There are many factors that affect someone’s earning potential. While a lot is written about race and ethnicity, a new study explores two other factors. It shows how social biases about men’s height and women’s weight affect their income, which correlates with other studies.
While there are notable exceptions, a man who is short is likely to earn $2,100 less annually than another man who is three inches taller. For women, height does not matter (except in basketball, gymnastics and such) for earning potential. However, women who are overweight earn less than thinner peers. It does not have to be a lot of excess weight, either. A mere 14 extra pounds leads to $2,100 less in income on average.
While this phenomenon has been documented in the past, earlier studies used mostly observational data. This study, which is in the March 8 issue of the British Medical Journal, looked into the individual’s genetic predisposition for height and weight and their education, job status and other factors.
While social biases could be to blame, the income vs. physical attributes could have many causes. Not meeting cultural expectations or norms could lead a shorter male or heavier women to have a poor self-image or suffer from depression, which would logically affect how successful they are. Likewise, poorer people tend to have less nutritious, balanced diets. That affects physical development, stunting growth and leading to more obesity.
To separate nature versus nurture, the study team used genetic data from the United Kingdom’s Biobank which would show the tendencies before birth that would lead to their socioeconomic futures. British researchers examined genetic information that had been gathered on almost 120,000 white adults between the ages of 37 and 73. They compared 400 genetic variations that impact height and weight with various measures of data collected on their socioeconomic status, such as education, job class and household income.
They looked at the genetic markers that indicate that someone will be tall or short, regardless of nutritional or environmental factors. The researchers found that men whose genes indicate they are likely to be tall earn about $4,175 a year more than those likely to be short.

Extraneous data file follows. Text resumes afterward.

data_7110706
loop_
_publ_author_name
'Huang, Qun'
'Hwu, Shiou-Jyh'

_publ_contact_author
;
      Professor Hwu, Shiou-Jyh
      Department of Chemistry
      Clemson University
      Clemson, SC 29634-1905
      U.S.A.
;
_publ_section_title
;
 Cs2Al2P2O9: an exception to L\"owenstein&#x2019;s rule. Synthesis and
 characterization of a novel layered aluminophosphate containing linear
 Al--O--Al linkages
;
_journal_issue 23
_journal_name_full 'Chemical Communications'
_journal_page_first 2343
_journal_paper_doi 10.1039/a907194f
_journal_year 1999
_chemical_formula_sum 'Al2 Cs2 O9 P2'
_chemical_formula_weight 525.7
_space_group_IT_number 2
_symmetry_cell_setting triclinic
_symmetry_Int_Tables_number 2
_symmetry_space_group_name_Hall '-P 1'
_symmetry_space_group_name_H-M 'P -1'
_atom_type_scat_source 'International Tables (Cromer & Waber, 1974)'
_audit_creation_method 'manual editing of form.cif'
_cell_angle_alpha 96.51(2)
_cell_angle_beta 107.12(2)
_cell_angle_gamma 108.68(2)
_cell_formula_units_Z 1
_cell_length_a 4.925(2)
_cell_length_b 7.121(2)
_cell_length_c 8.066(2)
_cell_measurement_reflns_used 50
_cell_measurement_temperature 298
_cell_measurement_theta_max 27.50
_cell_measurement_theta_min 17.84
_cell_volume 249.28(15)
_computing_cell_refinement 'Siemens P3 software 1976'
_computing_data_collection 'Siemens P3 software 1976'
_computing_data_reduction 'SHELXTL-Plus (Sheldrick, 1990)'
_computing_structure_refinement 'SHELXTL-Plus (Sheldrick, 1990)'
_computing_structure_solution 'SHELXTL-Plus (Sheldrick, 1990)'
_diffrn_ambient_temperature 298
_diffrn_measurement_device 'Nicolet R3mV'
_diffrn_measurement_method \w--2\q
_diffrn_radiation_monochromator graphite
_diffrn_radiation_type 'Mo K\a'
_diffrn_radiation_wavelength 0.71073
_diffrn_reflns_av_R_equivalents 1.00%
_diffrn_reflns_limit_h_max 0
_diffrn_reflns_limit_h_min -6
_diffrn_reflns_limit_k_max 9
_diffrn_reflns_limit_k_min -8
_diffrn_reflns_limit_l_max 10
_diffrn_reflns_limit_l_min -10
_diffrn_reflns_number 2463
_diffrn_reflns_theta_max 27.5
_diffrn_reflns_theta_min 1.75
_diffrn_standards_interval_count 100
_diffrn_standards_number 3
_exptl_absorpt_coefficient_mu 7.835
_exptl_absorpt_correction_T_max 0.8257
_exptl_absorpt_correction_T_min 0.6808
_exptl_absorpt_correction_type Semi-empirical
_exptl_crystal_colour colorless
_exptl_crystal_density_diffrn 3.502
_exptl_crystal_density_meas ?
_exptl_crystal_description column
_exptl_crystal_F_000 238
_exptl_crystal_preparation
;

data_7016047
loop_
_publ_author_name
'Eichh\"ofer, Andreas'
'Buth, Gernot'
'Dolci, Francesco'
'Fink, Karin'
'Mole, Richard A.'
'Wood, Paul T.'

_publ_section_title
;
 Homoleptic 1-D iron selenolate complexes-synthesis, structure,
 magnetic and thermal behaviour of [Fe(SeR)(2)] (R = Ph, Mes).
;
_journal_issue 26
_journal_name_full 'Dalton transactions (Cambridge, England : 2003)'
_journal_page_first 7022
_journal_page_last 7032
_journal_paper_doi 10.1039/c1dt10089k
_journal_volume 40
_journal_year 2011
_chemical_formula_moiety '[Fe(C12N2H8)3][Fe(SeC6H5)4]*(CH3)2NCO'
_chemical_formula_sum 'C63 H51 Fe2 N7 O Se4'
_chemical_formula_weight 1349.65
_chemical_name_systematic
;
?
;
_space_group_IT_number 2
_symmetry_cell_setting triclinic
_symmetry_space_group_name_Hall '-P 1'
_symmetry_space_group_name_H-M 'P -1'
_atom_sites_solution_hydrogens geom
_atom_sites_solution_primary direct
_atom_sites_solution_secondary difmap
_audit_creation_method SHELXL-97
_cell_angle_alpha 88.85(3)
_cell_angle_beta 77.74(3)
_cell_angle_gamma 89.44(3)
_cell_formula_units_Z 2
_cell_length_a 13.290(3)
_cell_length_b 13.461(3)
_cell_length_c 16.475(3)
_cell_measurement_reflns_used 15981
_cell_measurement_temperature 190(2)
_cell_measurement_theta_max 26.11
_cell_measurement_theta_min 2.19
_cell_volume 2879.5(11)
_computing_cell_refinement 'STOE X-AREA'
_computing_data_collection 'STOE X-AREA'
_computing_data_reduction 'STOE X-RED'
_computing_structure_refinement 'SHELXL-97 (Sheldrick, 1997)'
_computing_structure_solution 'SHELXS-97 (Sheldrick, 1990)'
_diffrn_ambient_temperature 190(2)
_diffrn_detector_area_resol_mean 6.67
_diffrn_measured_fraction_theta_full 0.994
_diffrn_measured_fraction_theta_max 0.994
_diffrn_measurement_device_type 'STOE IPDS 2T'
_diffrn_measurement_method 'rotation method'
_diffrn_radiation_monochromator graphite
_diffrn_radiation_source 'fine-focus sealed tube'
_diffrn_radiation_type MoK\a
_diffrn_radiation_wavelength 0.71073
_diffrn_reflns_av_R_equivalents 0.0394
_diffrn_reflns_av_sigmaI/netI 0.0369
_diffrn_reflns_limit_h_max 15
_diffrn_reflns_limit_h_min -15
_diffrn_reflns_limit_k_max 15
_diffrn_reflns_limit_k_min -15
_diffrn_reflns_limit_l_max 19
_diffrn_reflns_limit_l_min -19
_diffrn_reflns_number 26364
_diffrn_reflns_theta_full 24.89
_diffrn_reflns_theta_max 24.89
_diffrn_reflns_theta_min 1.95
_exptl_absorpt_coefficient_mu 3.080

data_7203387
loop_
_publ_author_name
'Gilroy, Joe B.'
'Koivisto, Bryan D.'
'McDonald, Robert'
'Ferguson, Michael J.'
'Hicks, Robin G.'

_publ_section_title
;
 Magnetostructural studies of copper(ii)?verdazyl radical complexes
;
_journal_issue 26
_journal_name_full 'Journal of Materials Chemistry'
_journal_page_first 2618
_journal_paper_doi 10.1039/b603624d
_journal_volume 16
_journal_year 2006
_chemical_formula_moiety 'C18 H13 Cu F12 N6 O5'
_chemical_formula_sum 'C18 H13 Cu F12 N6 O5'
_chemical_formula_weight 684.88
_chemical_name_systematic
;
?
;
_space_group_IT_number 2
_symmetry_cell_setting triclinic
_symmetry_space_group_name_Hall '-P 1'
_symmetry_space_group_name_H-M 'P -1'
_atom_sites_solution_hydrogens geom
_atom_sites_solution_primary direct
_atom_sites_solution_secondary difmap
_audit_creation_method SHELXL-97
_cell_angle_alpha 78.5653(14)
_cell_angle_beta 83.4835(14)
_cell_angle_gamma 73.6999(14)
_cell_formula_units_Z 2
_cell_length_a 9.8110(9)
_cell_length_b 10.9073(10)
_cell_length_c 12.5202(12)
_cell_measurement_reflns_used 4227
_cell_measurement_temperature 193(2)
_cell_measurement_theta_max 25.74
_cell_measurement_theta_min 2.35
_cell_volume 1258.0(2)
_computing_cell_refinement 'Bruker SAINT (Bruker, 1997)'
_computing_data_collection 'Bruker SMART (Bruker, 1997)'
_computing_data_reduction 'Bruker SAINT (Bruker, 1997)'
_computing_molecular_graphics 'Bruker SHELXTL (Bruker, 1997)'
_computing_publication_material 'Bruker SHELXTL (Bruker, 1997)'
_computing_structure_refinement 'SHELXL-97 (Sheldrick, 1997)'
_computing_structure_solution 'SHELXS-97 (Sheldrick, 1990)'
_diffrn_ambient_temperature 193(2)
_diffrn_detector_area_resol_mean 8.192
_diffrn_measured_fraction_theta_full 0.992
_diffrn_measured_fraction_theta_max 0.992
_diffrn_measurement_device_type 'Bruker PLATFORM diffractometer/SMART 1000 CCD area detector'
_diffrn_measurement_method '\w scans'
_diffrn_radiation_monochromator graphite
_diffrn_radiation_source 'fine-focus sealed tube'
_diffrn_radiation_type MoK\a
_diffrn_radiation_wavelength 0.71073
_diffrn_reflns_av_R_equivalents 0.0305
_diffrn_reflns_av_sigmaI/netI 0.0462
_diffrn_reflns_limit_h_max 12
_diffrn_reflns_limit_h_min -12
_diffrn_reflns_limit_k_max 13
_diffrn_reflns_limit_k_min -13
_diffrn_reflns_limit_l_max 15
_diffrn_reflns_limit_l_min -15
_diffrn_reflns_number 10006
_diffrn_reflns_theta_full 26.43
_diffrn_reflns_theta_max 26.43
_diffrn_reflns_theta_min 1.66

Furthermore, for women whose genes show a predisposition to having a higher body mass index (BMI) earned about $2,684 less than those without the predisposition. (For men, genetic weight tendencies had no discernable correlation with income.) This implies that a cycle of lower earning would be hard to break for a female with parents and grandparents who had weight problems.
The researchers also found that those with genetic predispositions to higher BMIs typically left school earlier than those whose genetic makeup indicated they would be thinner. In addition, they wound up in professions requiring less in the way of skills.
Both men and women who have genes showing a tendency to be taller typically stayed in school longer. Additionally, they wound up in more professional fields.
The news that men’s height and women’s weight affect their annual income is depressing, particularly for those who are shorter males and heavier women. The tendencies to be heavy many be addressable, but height? There are notable exceptions, particularly in Hollywood, to the height report. However, the reality is that the average height of Fortune 500 CEOs is 6 feet tall and the average height of men in American is 5 feet 9 inches.
Written and Edited by Dyanne Weiss
Washington Post: Large-scale study: Short men and overweight women get a raw deal in life
Daily Mail: Genetics study finds shorter men and overweight women earn less
U.S. News and World Report: Short Men, Heavy Women at Lifelong Disadvantage?
Photo by Pastorius – Creative Commons license